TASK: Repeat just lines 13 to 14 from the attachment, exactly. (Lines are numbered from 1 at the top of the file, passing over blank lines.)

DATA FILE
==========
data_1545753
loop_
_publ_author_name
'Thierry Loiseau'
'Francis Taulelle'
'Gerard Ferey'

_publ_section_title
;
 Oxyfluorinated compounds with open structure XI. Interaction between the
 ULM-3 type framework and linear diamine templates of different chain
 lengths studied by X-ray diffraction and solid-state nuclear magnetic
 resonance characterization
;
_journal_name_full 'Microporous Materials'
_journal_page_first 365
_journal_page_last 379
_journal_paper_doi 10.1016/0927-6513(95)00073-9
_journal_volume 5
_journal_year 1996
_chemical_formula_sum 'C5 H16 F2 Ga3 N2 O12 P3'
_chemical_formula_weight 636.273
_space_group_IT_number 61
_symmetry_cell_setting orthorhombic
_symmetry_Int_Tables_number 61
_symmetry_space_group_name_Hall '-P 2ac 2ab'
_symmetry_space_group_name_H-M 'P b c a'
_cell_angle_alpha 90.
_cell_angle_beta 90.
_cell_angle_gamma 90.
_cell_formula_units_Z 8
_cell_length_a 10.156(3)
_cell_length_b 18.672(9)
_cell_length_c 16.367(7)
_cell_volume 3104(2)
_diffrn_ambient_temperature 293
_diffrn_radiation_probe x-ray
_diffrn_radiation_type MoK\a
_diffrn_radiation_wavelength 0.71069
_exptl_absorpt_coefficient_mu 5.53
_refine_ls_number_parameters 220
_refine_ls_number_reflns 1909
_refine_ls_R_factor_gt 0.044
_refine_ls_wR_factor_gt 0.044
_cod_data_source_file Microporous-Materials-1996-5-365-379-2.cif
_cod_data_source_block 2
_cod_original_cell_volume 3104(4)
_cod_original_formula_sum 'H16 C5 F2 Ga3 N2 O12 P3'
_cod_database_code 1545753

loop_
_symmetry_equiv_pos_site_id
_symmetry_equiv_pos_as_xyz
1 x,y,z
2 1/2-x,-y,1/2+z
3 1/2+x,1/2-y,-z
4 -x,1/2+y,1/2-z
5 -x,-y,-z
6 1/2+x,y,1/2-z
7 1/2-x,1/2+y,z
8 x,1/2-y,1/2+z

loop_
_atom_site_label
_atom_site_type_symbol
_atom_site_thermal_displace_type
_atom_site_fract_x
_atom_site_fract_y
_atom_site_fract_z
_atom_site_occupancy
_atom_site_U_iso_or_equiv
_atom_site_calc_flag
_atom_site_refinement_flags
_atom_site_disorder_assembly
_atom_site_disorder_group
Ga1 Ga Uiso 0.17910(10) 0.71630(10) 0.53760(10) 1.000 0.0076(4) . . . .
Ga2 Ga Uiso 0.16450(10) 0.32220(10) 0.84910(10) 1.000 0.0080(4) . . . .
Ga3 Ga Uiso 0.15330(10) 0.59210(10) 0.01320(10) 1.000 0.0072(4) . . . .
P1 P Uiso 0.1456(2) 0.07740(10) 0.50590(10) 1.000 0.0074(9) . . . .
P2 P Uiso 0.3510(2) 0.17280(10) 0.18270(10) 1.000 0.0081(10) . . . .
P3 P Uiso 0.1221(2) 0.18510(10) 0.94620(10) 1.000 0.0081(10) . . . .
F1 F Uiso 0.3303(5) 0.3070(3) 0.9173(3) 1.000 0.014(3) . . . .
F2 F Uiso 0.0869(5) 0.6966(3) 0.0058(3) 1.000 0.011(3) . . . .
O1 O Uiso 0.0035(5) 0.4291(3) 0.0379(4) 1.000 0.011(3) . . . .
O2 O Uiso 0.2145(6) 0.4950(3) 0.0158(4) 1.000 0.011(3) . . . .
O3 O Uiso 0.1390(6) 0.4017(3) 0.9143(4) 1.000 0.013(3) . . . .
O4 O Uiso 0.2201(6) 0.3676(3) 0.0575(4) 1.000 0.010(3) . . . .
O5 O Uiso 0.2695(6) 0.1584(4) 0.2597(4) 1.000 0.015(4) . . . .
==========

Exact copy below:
;
_journal_name_full 'Microporous Materials'